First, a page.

The new government will have a busy and challenging agenda, in a context of social crisis and growing insecurity. An ongoing strike in the education sector will be one of the first priorities to address. PM Maiga met with labor union representatives within days of taking office. The 2015 peace accord with former rebel groups has struggled to get off the ground, resulting in weak state authority and presence in large swaths of the territory. Various Jihadist movements are taking advantage of this power vacuum, staging repeated deadly attacks. The UN mission to Mali – MINUSMA – is the deadliest in the UN’s history of peacekeeping. Without significant progress in the implementation of the peace accord, IBK’s ambition of winning a second term in 2018 could be similarly under threat.

Table 1: Mali’s new cabinet

Position Name Previous position in cabinet  Affiliation
Prime Minister Abdoulaye Idrissa Maiga Defense minister RPM, vice-president
Defense Tiéna Coulibaly NEW Former amb. to US, former minister
Territorial Administration Tiéman Hubert Coulibaly NEW (was defense minister till 2016) UDD, president
Security Brigadier Gen. Salif Traoré Same Security sector
Foreign Affairs Abdoulaye Diop Same Career diplomat
Justice Mamadou Ismaïla Konaté Same Lawyer
Economy and Finance Boubou Cissé Same Former World Bank employee
Mines Tiémoko Sangaré Same ADEMA, president
Transportation Baber Gano NEW RPM, secretary general
Solidarity and Humanitarian  Action Hamadou Konaté Same Expert in social development
National Education Mohamed Ag Erlaf Decentralization and Government Reform RPM, member of leadership
Higher Education and Research Assétou Founé Samake Migan Same Public sector
Human Rights and Government Reform Kassoum Tapo NEW ADEMA
Decentralization and Local Taxation Alhassane Ag Hamed Moussa NEW Public sector
National Reconciliation Mohamed El Moctar Same Public sector, former minister
Malian Diaspora and African Integration Abdramane Sylla Same RPM
Investment Promotion and Private Sector Konimba Sidibé Same MODEC, president
Habitat and Urbanism Mohamed Ali Bathily Public Land Lawyer
Agriculture Nango Dembele Livestock and Fishery Public sector
Livestock and Fishery Ly Taher Drave NEW Private sector
IT and Communication Arouna Modibo Touré NEW Public sector
Equipment and Access Traoré Seynabou Diop Same Public sector
Industrial Development Mohamed Aly Ag Ibrahim Same Public sector
Employment and Professional Training Maouloud Ben Kattra NEW Labor union
Health Samba Ousmane Sow NEW Health sector
Labor Diarra Raky Talla Same Public sector
Trade, Government Spokesperson Abdel Karim Konaté Same (except new role as government spokesperson) ADEMA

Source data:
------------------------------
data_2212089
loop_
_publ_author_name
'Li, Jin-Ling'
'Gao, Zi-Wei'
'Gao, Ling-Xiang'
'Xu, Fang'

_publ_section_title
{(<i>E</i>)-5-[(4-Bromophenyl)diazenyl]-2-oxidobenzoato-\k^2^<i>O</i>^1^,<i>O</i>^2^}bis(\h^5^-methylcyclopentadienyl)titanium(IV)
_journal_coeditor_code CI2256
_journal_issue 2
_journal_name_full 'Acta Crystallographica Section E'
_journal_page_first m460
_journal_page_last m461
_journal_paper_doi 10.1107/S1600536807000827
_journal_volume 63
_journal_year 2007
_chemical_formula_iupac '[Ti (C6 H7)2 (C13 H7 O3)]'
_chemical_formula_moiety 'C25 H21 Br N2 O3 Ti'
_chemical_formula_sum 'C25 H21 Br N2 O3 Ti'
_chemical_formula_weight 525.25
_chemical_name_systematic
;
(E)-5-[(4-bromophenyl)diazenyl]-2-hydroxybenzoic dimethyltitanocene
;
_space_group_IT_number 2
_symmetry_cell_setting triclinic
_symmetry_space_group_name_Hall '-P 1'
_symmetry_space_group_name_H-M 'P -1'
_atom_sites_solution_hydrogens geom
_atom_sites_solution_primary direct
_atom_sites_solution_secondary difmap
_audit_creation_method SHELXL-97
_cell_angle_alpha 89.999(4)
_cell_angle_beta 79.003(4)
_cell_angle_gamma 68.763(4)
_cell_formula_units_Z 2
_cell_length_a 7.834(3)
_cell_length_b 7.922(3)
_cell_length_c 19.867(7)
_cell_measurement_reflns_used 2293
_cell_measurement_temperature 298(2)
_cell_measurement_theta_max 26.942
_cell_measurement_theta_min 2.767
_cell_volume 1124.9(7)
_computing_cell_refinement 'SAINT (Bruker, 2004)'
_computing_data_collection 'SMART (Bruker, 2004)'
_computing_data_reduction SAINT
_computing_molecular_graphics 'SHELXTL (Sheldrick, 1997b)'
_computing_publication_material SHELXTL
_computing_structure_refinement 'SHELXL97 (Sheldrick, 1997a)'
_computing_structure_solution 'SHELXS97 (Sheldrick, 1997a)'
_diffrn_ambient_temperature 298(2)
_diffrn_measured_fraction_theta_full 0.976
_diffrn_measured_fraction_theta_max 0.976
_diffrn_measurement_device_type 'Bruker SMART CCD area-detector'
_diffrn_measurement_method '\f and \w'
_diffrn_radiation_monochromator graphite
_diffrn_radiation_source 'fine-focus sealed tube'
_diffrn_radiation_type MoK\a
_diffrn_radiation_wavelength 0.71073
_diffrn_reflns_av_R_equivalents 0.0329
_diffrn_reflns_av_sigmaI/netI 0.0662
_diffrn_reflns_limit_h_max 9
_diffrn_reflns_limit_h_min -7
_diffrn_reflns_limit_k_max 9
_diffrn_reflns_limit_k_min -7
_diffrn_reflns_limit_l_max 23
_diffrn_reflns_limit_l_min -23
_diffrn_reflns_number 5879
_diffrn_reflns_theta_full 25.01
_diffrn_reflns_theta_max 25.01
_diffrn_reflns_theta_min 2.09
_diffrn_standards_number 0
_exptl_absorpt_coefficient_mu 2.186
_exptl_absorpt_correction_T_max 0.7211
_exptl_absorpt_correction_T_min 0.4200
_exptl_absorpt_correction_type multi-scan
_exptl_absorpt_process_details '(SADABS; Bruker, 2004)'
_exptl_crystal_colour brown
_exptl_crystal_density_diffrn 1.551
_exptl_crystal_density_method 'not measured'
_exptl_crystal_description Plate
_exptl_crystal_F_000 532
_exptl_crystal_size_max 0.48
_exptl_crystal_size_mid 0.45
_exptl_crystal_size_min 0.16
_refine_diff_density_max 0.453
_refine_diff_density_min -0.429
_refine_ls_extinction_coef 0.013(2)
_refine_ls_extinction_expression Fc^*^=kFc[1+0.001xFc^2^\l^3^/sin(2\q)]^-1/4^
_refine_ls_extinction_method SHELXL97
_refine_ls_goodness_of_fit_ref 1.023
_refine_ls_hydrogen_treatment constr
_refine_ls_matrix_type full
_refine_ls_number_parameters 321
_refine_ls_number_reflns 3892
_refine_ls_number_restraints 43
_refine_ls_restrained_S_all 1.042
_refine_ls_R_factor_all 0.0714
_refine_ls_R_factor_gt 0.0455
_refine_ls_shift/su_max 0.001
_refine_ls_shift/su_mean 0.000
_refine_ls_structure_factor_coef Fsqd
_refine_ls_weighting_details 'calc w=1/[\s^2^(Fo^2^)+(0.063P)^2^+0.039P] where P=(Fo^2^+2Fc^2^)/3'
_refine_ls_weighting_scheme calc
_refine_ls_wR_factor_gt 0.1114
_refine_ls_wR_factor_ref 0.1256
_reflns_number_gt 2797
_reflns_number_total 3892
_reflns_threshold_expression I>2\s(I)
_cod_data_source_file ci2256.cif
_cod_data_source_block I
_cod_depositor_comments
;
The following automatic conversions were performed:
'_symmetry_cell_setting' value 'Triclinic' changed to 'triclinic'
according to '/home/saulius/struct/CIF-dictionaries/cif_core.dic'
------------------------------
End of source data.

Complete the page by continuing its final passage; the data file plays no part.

Energy and Water Malick Alhousseini Same Public sector
Environment Keita Aïda M’Bo Same Former UNDP employee
Territorial Developm. and Population Adama Tiémoko Diarra NEW ADEMA
Culture N’Diaye Ramatoulaye Diallo Same Private sector
Crafts and Tourism Nina Walet Intallou Same CMA (rebel group coordination)
Women, Children and Families Traoré Oumou Touré NEW Civil society
Sports Housseïni Amion Guindo Same CODEM, president
Religion Thierno Amadou Omar Hass Diallo Same Teaching and consultancies
Youth Amadou Koita Same PS, president

Source: Author’s research.

France – The 2017 Presidential Election in the French Pacific Territories

Delivering a speech in French Polynesia during a visit to the French Pacific territories last year, outgoing President François Hollande said: “France is everywhere in the world. And when they say we go to the end of the world, I say: ‘No. We go to the end of France’.” France’s global footprint due to its overseas territories is extensive – les départements et collectivités d’outre-mer, as they are known, give France a presence in the Atlantic, Indian and Pacific oceans, and the largest exclusive economic zone (EEZ) in the world. Geographically remote and with relatively small populations, France’s overseas territories are often ignored in presidential elections, but the recent unrest in Guiana has brought them to the fore this year.

The three Pacific territories – New Caledonia, French Polynesia, and Wallis and Futuna – have a combined population of under 600,000, less than 1% of the total French population. Residents of the territories have full French citizenship, including the right to vote in French presidential (as well as European) elections, and each territory elects representatives to the French National Assembly and Senate. In French presidential elections, there is traditionally low turnout in the overseas territories. The French Pacific is no exception; French Polynesia recorded turnouts in 2012 of just 49% in round one and 59% in round two. Low turnout is perhaps to be expected given the geographical distance involved, although the most remote territory, Wallis and Futuna, usually records the highest turnout. Another factor is the deliberate boycotting of presidential elections by pro-independence groups in New Caledonia and French Polynesia.